Crypto and DeFi have already started competing with banking and fintech companies in a couple of key areas. One of these is payments and cross-border transactions. Sending bitcoin, ether and stablecoins from one wallet to another anywhere in the world is extremely easy, efficient and transparent. Transaction fees on major blockchains are currently too high, but layer 2 scaling solutions could explode in usage this year.

Another key area is lending and trading markets. DeFi has attempted to cut out the “middleman”, which most often refers to banks, exchanges and other fintech providers. Users are now capable of providing collateralized loans and making a market for digital assets, earning both trading fees and lending interest. DeFi protocols often take a small cut of supply side fees, while letting everyday users reap the rest of the benefits.

4. Do you see DeFi and TradFi merging this year?

We are at the earliest stages of integration between DeFi and TradFi, with crypto native companies and hedge funds making up the bulk of institutional on-chain activity. Companies like Celsius, Crypto.com and Fireblocks have an obvious advantage over traditional financial institutions as their infrastructure is already built out. A complete integration is likely several years away due to legal, UX and infrastructure issues.

Regulatory compliance is arguably the most important issue for the merging of the two industries, with some governance tokens being obvious unregulated securities and certain platforms acting as unregistered banks. Regulation within DeFi may be generally impossible given the decentralized and worldwide nature of the industry, but platforms like Aave Arc and Compound Treasury can lead the way in creating DeFi products for compliant institutions.

Chart of the week

Roughly a quarter of American adults believe that cryptocurrencies will replace fiat currency, according to a recent survey conducted by Finder.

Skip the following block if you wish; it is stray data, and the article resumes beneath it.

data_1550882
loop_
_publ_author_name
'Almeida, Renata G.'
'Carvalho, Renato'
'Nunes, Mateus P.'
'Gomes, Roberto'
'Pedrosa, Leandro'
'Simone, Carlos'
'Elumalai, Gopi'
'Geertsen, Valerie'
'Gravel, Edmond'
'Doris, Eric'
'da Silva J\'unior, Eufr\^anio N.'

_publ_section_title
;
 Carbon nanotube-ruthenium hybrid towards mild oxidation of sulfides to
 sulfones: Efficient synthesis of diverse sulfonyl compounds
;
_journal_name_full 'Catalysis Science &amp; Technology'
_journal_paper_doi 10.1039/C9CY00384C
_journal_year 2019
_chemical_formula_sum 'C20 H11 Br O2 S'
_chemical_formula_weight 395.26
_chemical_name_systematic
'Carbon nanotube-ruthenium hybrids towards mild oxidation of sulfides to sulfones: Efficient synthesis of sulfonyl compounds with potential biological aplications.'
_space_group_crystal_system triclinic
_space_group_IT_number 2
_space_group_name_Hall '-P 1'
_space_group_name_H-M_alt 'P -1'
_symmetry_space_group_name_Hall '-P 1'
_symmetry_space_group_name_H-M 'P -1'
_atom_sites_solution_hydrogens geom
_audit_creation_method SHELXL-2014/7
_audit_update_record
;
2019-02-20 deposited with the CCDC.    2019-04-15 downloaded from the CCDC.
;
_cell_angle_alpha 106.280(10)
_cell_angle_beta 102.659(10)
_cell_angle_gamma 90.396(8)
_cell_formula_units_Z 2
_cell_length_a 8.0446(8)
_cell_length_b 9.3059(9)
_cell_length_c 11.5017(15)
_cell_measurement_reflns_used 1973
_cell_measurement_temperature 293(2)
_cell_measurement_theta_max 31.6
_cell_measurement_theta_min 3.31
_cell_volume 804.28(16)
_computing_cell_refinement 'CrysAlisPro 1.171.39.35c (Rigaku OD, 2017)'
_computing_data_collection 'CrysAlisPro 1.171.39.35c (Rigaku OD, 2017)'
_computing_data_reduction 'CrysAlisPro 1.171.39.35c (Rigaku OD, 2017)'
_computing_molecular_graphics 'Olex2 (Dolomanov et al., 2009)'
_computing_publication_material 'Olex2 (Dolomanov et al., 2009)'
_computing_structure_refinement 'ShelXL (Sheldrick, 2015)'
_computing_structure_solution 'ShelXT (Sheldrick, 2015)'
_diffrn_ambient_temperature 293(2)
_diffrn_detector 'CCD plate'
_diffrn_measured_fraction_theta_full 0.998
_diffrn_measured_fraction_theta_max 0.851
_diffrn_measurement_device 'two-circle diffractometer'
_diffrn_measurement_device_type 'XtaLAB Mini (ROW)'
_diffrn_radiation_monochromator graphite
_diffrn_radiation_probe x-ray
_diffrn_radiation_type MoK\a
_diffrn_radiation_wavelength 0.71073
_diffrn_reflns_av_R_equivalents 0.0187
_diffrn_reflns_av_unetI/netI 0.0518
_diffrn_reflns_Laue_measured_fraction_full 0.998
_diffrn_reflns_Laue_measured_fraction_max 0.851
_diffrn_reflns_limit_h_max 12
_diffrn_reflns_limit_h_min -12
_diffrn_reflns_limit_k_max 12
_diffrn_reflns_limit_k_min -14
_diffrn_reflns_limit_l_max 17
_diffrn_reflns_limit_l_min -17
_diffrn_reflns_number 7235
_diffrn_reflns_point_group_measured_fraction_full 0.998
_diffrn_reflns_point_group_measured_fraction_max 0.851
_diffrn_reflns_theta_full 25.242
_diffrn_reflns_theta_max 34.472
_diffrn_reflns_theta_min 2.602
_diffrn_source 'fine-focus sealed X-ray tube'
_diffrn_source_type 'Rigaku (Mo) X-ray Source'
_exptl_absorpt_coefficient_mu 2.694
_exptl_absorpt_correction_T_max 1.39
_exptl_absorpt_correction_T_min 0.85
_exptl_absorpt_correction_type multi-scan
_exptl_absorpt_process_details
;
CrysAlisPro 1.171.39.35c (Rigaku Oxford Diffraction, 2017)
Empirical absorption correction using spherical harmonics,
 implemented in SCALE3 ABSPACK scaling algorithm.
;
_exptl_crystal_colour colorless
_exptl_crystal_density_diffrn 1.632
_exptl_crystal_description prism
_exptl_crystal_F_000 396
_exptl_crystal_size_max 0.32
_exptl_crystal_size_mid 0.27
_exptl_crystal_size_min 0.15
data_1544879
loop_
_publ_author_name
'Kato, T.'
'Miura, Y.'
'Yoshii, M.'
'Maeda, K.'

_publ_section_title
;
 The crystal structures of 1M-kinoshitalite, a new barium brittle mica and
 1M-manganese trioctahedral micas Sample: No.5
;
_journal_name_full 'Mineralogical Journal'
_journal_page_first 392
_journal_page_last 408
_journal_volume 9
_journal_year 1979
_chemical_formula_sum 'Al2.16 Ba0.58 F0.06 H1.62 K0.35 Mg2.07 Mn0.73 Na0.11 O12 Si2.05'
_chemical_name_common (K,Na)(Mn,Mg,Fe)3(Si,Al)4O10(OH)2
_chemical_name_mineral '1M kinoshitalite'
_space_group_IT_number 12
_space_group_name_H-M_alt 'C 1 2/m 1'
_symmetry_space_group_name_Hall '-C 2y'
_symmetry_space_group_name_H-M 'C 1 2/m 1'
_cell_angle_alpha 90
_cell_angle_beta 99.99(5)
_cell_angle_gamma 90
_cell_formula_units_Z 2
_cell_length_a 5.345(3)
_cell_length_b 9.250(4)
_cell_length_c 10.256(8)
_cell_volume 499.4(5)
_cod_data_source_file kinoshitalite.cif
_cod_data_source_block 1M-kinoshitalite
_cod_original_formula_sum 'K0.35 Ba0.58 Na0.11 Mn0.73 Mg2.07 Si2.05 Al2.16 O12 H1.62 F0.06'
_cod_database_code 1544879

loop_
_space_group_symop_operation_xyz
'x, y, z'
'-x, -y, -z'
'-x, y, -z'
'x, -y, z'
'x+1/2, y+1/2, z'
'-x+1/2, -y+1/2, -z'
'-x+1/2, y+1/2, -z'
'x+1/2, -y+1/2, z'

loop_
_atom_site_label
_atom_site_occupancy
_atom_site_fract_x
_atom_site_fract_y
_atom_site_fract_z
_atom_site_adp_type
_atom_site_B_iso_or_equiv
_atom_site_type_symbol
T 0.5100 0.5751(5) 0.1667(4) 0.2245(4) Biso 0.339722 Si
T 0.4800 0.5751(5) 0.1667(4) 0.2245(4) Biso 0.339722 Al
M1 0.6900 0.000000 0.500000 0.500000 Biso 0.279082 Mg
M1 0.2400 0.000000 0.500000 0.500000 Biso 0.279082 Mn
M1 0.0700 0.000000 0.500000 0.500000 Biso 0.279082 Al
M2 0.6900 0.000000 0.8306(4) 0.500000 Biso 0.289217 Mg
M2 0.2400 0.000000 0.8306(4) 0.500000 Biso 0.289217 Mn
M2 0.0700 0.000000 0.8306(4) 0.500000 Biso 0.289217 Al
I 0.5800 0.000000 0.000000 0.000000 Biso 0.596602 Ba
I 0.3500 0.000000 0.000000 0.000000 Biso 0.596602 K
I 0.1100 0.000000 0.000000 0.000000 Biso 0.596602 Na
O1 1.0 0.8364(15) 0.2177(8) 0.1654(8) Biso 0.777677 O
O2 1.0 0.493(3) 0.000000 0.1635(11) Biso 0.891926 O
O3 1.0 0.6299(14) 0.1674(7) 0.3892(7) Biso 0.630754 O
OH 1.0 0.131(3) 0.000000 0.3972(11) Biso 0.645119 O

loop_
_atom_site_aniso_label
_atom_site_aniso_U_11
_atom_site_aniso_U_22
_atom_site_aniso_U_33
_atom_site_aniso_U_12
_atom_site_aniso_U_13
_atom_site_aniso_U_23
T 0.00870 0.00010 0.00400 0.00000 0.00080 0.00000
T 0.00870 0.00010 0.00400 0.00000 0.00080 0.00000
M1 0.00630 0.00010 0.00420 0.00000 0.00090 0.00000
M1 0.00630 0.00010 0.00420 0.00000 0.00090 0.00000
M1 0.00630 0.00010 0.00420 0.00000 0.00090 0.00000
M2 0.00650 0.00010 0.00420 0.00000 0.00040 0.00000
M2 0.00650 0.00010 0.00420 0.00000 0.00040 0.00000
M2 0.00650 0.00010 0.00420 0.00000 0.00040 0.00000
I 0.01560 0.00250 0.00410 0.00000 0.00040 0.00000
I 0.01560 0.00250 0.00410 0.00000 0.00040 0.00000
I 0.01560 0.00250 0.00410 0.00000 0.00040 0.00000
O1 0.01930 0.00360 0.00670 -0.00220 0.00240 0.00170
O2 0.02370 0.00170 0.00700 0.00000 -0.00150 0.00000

Older generations are the most skeptical of digital currencies. 95% of the silent generation believe that fiat will always dominate, followed by baby boomers (91%) and Gen X (71%).

Millennials are the leading generation to believe that crypto will replace fiat, with 38% responding “Yes”, compared to 35% for Gen Z.

The survey also finds that a lack of understanding is the reason why 50% of Americans have not invested in cryptocurrency in the past. But what would convince them to invest?

Findings suggest that financial literacy is the key to gaining new investors. 37% of Americans say they would invest in crypto if they better understood how it works. Other important factors that would convince people to invest are the ability to buy everyday items or pay bills with crypto (35%), making crypto accessible through traditional institutions such as banks (31%), and stronger support from the government (29%).

Meanwhile, a quarter of Americans (26%) say that nothing could make them want to invest in cryptocurrencies. Ouch.

What we’re reading

  • Rethinking the longevity of cryptocurrency’s pay-for-processing model (TechCrunch)
  • Andreessen Horowitz looks to raise $4.5 billion for new crypto funds (CoinDesk)
  • Walmart filings reveal plans to create cryptocurrency, NFTs (Bloomberg)
  • Facebook and Instagram may help you create and sell NFTs (TechCrunch)
  • Gemini introduces prime brokerage following second acquisition in a week (CoinDesk)
  • Miami-based fintech Milo is offering 30-year 'crypto-mortgages' (Cointelegraph)
  • FTX launches $2 billion fund to back Web3 startups (Finextra)
  • Ramp explains how its early adoption of stablecoins increased corporate treasury returns (Crowdfund Insider)
  • Gemini acquires crypto asset management platform Bitria (CoinDesk)
  • Coinbase wades into crypto derivatives with deal for futures exchange (FT)
  • Robinhood moves to permanent remote work (Finextra)
  • B2B crypto services startup Zero Hash raises $105 million (The Block)
  • US banks form group to offer USDF stablecoin (CoinDesk)